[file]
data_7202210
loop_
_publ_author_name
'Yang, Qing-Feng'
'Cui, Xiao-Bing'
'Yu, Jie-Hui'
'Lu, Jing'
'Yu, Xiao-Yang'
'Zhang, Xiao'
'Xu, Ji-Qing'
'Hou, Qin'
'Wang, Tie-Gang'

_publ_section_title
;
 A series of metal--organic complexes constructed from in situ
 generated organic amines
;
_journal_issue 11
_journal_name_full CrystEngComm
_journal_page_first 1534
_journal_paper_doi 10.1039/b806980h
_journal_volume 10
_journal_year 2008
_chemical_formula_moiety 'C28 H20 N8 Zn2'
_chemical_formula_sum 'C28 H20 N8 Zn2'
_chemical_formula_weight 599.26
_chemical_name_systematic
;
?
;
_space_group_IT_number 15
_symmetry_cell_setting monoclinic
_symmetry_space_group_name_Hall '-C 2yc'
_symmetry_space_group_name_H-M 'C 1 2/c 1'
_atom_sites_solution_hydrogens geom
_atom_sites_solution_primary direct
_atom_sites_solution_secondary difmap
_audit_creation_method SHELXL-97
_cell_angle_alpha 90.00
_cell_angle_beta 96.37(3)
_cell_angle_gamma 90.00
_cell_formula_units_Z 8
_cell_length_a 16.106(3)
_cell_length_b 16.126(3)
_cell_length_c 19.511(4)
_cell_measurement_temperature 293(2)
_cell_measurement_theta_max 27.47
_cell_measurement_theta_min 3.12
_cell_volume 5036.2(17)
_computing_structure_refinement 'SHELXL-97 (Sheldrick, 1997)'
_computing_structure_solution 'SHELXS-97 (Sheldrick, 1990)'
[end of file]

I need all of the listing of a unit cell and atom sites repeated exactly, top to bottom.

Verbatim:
data_7202210
loop_
_publ_author_name
'Yang, Qing-Feng'
'Cui, Xiao-Bing'
'Yu, Jie-Hui'
'Lu, Jing'
'Yu, Xiao-Yang'
'Zhang, Xiao'
'Xu, Ji-Qing'
'Hou, Qin'
'Wang, Tie-Gang'

_publ_section_title
;
 A series of metal--organic complexes constructed from in situ
 generated organic amines
;
_journal_issue 11
_journal_name_full CrystEngComm
_journal_page_first 1534
_journal_paper_doi 10.1039/b806980h
_journal_volume 10
_journal_year 2008
_chemical_formula_moiety 'C28 H20 N8 Zn2'
_chemical_formula_sum 'C28 H20 N8 Zn2'
_chemical_formula_weight 599.26
_chemical_name_systematic
;
?
;
_space_group_IT_number 15
_symmetry_cell_setting monoclinic
_symmetry_space_group_name_Hall '-C 2yc'
_symmetry_space_group_name_H-M 'C 1 2/c 1'
_atom_sites_solution_hydrogens geom
_atom_sites_solution_primary direct
_atom_sites_solution_secondary difmap
_audit_creation_method SHELXL-97
_cell_angle_alpha 90.00
_cell_angle_beta 96.37(3)
_cell_angle_gamma 90.00
_cell_formula_units_Z 8
_cell_length_a 16.106(3)
_cell_length_b 16.126(3)
_cell_length_c 19.511(4)
_cell_measurement_temperature 293(2)
_cell_measurement_theta_max 27.47
_cell_measurement_theta_min 3.12
_cell_volume 5036.2(17)
_computing_structure_refinement 'SHELXL-97 (Sheldrick, 1997)'
_computing_structure_solution 'SHELXS-97 (Sheldrick, 1990)'